The opinion of the court was delivered by: Richard Seeborg United States District Judge
court For the Northern District of California
ORDER GRANTING MOTION TO DISMISS, WITH LEAVE TO AMEND
were induced to enter a "predatory loan agreement" to finance their primary residence. They assert 20 a number of claims related to the loan transaction, and to subsequent foreclosure proceedings that 21 apparently were commenced, but which have not yet culminated in a sale of the property.
Defendant BAC Home Loans Servicing, LP, whose role in the alleged wrongdoing is not specified, 23 but which presumably is servicing the loan and has communicated with plaintiffs regarding the 24 foreclosure, moves to dismiss. Pursuant to Civil Local Rule 7-1(b), the matter was submitted 25 without oral argument. Although the complaint includes a lengthy and conclusory indictment of 26 the lending industry, it is devoid of any facts showing wrongdoing in plaintiffs' own loan 27 transaction or the foreclosure process, and wholly fails to identify the basis of any claim against 28 Plaintiffs Antonio V. Naguiat, Jr. and Olivia B. Magno, appearing in pro se, allege that they BAC. Accordingly, the motion to dismiss must be granted. Particularly in light of plaintiffs' status 2 as pro se litigants, however, they will be granted an opportunity to amend. 3 4
Under Rule 12(b)(6) of the Federal Rules of Civil Procedure, a claim may be dismissed 6 because of a "failure to state a claim upon which relief can be granted." Fed.R.Civ.P. 12(b)(6). A 7 dismissal under Rule 12(b)(6) may be based on the lack of a cognizable legal theory or on the 8 absence of sufficient facts alleged under a cognizable legal theory. Johnson v. Riverside Healthcare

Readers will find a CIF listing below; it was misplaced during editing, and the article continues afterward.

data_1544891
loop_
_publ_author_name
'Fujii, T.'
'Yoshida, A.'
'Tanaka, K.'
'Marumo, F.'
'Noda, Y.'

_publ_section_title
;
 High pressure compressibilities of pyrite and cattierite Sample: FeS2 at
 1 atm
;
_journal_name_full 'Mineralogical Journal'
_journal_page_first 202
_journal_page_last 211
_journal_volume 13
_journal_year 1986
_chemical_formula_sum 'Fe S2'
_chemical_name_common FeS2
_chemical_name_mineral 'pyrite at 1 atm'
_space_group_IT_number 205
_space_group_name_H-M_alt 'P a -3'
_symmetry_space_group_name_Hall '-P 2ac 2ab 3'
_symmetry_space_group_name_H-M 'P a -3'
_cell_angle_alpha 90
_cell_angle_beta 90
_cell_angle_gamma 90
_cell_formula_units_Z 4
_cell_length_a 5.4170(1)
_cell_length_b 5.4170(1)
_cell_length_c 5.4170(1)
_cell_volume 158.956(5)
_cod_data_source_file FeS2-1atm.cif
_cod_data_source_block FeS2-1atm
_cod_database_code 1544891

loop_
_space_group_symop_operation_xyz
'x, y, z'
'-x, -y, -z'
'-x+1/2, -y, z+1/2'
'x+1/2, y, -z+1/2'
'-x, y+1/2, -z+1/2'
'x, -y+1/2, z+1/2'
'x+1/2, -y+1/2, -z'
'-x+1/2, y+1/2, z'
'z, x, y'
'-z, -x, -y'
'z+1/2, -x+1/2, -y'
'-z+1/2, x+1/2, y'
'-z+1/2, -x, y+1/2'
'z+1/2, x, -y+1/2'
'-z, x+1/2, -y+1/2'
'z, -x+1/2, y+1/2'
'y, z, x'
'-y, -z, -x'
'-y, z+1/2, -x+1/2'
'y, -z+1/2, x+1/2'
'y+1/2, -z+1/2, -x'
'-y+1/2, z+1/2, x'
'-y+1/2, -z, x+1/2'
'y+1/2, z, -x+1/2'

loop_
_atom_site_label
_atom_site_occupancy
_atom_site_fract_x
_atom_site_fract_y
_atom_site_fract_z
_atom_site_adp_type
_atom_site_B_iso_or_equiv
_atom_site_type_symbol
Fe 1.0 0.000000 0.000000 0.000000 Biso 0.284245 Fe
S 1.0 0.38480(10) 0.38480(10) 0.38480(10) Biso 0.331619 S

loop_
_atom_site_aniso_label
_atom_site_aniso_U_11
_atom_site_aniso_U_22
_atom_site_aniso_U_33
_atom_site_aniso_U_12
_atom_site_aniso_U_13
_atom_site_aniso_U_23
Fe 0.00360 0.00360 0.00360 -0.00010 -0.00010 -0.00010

In reviewing a complaint under Rule 12(b)(6), all allegations of material fact are taken as true and construed in the light most favorable to the non-moving party. Marceau v. Blackfeet Hous. Auth., 540 F.3d 916, 919 (9th Cir. 2008); Vignolo v. Miller
Sys., 534 F.3d 1116, 1121 (9th Cir. 2008); Navarro v. Block, 250 F.3d 729, 732 (9th Cir. 2001). 10
The Court, however, is not required "to accept as true allegations that are merely conclusory,
For the Northern District of California
unwarranted deductions of fact, or unreasonable inferences." In re Gilead Scis. Sec. Litig., 536 F.3d 15
2001). Although they may provide the framework of a complaint, legal conclusions are not accepted
as true and "[t]hreadbare recitals of elements of a cause of action, supported by mere conclusory 18 statements, do not suffice." Ashcroft v. Iqbal, 129 S.Ct. 1937, 1949-50 (2009); see also Bell Atlantic 19
Additionally, the complaint here includes some claims that assert fraud. Rule 9(b) of the Federal Rules of Civil Procedure requires that "[i]n allegations of fraud or mistake, a party must 22 state with particularity the circumstances constituting fraud or mistake." To satisfy the rule, a 23 plaintiff must allege the "who, what, where, when, and how" of the charged misconduct. Vess v. 24 Ciba-Geigy Corp. U.S.A., 317 F.3d 1097, 1106 (9th Cir. 2003). In other words, "the circumstances 25 constituting the alleged fraud must be specific enough to give defendants notice of the particular 26 misconduct so that they can defend against the charge and not just deny that they have done 27 anything wrong." Id. 28
1049, 1056-57 (9th Cir. 2008); Sprewell v. Golden State Warriors, 266 F.3d 979, 988 (9th Cir.